Charter of Fundamental Rights – Government Report

Part of European Union (Withdrawal) Bill – in the House of Commons at 1:45 pm on 21st November 2017.

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Photo of Dominic Grieve Dominic Grieve Conservative, Beaconsfield 1:45 pm, 21st November 2017

My right hon. Friend almost makes my case for me. He is absolutely right that, in so far as we want to depart from anything, this House, once we have left the EU, can do what it likes, and as regards anything we enact thereafter, the supremacy of EU law is entirely removed. We can do exactly what we please, except, I am afraid, in so far as we may find ourselves still locked into trying to maintain comity with the EU when the penny drops about the economic consequences of not having it. However, I will refrain from straying too far into that area.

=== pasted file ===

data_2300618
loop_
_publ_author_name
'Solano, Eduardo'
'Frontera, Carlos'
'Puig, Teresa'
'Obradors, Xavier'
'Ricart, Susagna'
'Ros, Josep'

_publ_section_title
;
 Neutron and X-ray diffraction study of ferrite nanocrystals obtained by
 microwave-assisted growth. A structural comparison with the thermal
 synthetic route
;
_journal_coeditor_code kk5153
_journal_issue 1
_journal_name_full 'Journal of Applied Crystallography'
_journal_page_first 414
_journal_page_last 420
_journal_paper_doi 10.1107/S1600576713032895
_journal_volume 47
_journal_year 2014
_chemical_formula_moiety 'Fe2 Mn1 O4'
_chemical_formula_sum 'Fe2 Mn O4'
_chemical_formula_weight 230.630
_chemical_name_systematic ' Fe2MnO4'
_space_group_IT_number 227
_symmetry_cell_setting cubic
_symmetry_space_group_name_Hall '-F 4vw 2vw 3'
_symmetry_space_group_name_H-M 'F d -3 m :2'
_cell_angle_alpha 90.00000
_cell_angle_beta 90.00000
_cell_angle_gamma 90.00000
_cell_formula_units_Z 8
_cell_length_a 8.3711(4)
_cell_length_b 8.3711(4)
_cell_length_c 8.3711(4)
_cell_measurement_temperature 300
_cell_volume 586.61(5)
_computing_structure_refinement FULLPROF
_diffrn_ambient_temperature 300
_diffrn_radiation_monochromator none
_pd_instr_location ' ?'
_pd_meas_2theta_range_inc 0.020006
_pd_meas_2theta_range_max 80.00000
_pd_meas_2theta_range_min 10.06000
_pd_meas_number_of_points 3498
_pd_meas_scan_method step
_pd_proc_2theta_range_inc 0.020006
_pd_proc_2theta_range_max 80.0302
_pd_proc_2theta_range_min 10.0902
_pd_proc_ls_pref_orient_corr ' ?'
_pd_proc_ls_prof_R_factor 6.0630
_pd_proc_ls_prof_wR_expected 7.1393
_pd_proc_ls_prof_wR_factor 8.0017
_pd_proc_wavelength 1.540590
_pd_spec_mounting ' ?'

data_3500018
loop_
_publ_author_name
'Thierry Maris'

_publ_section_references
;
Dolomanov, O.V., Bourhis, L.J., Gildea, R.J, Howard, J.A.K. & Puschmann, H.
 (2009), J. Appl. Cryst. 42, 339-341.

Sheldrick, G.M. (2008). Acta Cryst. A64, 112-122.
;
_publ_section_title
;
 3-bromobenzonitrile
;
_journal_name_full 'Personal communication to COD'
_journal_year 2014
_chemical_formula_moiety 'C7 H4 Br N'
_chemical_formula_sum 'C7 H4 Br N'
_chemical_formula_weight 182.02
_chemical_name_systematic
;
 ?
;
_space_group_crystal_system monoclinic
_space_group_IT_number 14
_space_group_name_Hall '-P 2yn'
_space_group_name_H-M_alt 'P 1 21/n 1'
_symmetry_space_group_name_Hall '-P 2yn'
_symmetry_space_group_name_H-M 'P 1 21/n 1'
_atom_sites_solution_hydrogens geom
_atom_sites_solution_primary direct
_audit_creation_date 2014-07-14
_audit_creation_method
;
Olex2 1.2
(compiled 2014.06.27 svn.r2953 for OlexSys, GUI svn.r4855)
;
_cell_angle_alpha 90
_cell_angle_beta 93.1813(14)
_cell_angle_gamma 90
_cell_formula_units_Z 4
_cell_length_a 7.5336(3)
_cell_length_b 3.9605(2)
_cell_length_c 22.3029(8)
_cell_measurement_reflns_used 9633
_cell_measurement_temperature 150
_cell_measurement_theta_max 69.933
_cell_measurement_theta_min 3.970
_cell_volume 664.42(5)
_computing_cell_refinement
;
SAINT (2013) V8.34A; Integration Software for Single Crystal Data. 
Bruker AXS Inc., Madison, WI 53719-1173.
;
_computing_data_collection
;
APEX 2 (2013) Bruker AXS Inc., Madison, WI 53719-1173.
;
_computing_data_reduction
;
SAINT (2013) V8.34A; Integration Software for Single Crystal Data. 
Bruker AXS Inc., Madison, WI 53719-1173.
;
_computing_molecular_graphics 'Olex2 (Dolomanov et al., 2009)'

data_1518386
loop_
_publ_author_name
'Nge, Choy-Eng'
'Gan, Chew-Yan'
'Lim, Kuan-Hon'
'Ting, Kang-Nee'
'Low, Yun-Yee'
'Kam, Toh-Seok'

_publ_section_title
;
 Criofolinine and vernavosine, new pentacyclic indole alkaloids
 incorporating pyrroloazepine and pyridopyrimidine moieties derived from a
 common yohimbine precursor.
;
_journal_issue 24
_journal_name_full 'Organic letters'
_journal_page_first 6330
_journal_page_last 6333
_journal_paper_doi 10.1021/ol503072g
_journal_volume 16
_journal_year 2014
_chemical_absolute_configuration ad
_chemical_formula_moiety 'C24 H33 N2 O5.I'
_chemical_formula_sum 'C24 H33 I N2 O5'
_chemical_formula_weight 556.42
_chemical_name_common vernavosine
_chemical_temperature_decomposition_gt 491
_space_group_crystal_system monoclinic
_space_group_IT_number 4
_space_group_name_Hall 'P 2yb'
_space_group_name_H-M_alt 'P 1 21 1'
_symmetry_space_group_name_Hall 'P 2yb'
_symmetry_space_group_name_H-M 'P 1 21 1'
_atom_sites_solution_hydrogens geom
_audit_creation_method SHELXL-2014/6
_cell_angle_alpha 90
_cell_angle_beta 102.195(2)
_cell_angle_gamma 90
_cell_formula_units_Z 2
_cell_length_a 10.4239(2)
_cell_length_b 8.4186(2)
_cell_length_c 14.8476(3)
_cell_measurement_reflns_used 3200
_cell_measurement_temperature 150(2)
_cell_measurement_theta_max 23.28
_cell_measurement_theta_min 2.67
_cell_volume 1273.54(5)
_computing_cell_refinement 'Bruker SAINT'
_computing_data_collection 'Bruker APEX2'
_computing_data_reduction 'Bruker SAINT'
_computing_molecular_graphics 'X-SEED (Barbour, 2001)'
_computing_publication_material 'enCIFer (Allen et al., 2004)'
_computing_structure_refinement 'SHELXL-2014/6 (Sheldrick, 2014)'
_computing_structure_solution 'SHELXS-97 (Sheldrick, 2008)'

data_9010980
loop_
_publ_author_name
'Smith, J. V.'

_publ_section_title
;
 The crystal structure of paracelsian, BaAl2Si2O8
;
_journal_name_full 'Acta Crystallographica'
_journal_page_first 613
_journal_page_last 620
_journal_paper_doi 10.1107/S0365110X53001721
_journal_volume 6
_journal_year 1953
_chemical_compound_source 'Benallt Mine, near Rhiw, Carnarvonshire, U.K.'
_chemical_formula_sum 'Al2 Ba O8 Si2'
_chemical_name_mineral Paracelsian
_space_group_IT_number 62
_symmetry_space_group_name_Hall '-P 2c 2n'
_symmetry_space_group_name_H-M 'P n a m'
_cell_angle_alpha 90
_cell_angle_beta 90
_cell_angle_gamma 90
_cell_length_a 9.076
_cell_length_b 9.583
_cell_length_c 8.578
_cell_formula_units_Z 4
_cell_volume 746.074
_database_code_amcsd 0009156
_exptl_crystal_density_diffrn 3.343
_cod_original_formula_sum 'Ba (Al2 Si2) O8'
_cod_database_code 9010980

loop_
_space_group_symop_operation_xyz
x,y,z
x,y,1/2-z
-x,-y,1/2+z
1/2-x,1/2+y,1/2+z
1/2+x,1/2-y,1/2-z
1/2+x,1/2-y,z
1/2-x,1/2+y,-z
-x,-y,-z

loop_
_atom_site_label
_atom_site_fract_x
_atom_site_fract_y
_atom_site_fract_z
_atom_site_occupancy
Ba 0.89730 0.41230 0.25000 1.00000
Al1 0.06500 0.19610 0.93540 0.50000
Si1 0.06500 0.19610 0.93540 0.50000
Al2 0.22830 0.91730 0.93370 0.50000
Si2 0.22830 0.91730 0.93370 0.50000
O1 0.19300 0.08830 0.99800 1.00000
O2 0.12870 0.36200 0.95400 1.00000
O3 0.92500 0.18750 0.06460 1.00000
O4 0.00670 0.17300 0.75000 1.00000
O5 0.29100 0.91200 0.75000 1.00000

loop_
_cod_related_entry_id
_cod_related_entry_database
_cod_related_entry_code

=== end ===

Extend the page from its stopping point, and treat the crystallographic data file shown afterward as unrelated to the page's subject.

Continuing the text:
So the question is: is there some merit in keeping the right to bring a challenge using general principles of EU law? I would have thought that there is. I tried to work through in my mind the importance of this. First, we may have retained EU law that is deficient, defective or does not operate properly, or a court might be forced to conclude that it operates in a capricious or even unfair manner, or is disproportionate. At the moment, the only remedy for the court, unless it can bring in the Human Rights Act, will be to apply the law and somebody points out to a Minister that that law is working very badly.